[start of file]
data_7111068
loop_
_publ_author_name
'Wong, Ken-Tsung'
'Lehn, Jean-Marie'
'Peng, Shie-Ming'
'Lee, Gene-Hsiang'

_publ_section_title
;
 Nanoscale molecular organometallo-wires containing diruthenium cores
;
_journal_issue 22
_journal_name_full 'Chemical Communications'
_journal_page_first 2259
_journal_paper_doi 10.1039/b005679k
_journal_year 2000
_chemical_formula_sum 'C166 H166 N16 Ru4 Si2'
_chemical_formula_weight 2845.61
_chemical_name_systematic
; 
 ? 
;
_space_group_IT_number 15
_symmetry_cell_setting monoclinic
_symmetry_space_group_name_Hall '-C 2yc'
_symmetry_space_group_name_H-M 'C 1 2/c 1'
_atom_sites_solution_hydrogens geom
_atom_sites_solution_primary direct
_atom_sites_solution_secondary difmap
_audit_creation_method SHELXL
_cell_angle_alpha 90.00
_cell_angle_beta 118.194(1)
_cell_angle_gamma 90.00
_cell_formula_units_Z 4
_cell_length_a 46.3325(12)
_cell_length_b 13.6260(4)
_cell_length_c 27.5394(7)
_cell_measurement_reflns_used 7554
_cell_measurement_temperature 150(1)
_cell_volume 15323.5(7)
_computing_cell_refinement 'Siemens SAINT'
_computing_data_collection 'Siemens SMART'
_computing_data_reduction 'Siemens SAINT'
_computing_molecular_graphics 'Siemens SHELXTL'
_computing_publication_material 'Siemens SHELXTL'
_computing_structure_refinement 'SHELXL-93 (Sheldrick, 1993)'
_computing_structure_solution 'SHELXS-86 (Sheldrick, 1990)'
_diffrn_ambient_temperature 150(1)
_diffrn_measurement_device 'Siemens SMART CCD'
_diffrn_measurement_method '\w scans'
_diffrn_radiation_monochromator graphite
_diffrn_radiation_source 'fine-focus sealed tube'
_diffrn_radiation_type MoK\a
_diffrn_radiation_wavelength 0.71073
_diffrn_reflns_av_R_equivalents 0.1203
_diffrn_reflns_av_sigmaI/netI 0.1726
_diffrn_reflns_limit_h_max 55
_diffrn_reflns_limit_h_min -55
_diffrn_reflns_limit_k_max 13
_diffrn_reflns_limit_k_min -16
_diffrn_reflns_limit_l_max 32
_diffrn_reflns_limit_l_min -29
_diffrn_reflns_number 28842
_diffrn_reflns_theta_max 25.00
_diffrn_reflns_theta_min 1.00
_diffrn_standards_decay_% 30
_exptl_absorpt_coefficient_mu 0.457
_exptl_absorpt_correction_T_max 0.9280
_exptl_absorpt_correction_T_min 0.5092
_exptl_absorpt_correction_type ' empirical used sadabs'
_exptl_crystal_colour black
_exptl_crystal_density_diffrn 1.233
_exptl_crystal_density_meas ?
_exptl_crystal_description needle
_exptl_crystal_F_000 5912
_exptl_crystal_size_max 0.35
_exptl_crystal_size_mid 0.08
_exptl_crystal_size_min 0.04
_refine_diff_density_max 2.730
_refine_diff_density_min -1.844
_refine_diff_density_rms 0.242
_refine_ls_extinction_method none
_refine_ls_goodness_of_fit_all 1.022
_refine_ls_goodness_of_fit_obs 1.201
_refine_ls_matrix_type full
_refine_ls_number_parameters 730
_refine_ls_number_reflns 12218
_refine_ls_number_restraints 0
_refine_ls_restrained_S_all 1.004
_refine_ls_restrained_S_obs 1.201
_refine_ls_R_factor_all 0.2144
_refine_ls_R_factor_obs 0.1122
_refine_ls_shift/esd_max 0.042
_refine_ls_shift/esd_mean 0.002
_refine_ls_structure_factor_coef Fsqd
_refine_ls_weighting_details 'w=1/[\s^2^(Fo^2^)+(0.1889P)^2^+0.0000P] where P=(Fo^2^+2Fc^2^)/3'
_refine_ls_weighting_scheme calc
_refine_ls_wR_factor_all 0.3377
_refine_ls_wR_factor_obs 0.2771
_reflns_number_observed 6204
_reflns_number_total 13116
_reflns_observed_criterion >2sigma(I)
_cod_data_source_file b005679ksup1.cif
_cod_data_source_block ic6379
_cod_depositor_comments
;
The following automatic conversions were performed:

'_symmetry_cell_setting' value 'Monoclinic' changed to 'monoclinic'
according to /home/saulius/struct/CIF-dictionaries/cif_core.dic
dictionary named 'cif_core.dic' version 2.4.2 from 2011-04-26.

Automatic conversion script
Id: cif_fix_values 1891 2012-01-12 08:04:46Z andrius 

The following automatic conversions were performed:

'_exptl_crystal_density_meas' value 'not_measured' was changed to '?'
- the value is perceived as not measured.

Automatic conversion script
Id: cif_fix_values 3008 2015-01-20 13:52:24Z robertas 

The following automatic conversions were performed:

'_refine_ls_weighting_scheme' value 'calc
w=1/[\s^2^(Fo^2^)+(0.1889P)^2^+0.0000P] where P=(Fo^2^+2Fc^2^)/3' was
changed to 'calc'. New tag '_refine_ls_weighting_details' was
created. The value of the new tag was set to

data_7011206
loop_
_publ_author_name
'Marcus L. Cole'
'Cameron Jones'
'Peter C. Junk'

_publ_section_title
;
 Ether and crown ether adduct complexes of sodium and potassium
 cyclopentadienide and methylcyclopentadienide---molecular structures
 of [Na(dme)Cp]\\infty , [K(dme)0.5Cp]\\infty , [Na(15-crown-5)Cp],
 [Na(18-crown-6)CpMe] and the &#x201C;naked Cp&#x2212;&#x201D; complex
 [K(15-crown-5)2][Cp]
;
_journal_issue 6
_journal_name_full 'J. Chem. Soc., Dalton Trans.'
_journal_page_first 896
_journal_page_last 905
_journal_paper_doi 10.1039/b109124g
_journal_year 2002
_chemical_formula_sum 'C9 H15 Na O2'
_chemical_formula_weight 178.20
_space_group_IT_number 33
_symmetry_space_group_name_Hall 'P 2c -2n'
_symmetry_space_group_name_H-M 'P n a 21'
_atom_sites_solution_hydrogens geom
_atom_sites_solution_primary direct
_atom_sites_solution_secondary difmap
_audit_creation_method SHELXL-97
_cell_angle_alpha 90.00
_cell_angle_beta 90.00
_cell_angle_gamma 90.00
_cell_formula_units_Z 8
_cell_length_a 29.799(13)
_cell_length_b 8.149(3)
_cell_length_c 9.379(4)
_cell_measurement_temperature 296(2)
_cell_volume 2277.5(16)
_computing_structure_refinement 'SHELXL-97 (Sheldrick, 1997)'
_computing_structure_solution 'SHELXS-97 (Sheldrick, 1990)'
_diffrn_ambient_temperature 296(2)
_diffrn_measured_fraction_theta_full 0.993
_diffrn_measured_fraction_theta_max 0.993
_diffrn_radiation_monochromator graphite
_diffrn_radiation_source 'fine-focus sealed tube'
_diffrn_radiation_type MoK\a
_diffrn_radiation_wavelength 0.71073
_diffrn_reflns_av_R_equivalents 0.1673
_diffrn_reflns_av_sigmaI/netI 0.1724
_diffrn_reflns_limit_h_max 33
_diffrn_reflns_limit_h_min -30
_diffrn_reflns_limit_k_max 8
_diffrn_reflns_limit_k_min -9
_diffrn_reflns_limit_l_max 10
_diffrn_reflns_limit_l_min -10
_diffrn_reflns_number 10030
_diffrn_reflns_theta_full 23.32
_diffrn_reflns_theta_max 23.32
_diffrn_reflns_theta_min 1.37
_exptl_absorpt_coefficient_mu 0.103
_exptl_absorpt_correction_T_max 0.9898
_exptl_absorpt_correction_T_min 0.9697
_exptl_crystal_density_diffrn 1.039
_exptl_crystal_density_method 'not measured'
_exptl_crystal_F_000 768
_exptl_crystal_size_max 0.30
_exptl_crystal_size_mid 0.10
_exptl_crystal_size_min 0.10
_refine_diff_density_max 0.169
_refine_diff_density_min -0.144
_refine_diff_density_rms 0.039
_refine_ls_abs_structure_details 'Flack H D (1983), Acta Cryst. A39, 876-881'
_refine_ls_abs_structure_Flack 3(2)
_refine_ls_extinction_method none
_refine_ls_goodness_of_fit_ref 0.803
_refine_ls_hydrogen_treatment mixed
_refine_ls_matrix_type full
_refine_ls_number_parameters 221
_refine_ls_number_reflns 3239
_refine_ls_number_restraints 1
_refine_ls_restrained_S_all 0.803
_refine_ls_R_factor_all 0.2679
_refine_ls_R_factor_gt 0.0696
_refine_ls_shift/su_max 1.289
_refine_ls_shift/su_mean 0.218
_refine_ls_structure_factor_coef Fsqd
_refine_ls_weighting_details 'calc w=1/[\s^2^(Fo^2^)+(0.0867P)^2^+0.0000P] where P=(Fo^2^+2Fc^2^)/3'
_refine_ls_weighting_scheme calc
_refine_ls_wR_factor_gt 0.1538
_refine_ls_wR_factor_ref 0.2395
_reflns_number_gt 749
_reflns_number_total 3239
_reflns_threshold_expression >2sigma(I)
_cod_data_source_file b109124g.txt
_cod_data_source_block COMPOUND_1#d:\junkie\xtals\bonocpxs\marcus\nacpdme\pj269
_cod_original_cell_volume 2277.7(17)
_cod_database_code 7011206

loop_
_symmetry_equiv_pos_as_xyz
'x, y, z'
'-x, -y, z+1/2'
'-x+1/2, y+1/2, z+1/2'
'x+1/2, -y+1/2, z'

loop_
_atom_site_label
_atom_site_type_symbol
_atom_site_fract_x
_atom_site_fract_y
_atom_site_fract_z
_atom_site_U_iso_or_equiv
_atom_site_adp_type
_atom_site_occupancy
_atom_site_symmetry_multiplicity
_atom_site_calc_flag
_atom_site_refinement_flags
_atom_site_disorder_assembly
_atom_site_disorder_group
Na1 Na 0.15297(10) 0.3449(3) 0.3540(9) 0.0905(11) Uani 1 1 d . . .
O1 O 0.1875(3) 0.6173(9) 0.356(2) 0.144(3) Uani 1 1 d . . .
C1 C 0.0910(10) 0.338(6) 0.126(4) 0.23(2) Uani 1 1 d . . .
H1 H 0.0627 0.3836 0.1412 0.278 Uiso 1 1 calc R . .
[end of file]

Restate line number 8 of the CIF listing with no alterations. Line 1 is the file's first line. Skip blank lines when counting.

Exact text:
_publ_section_title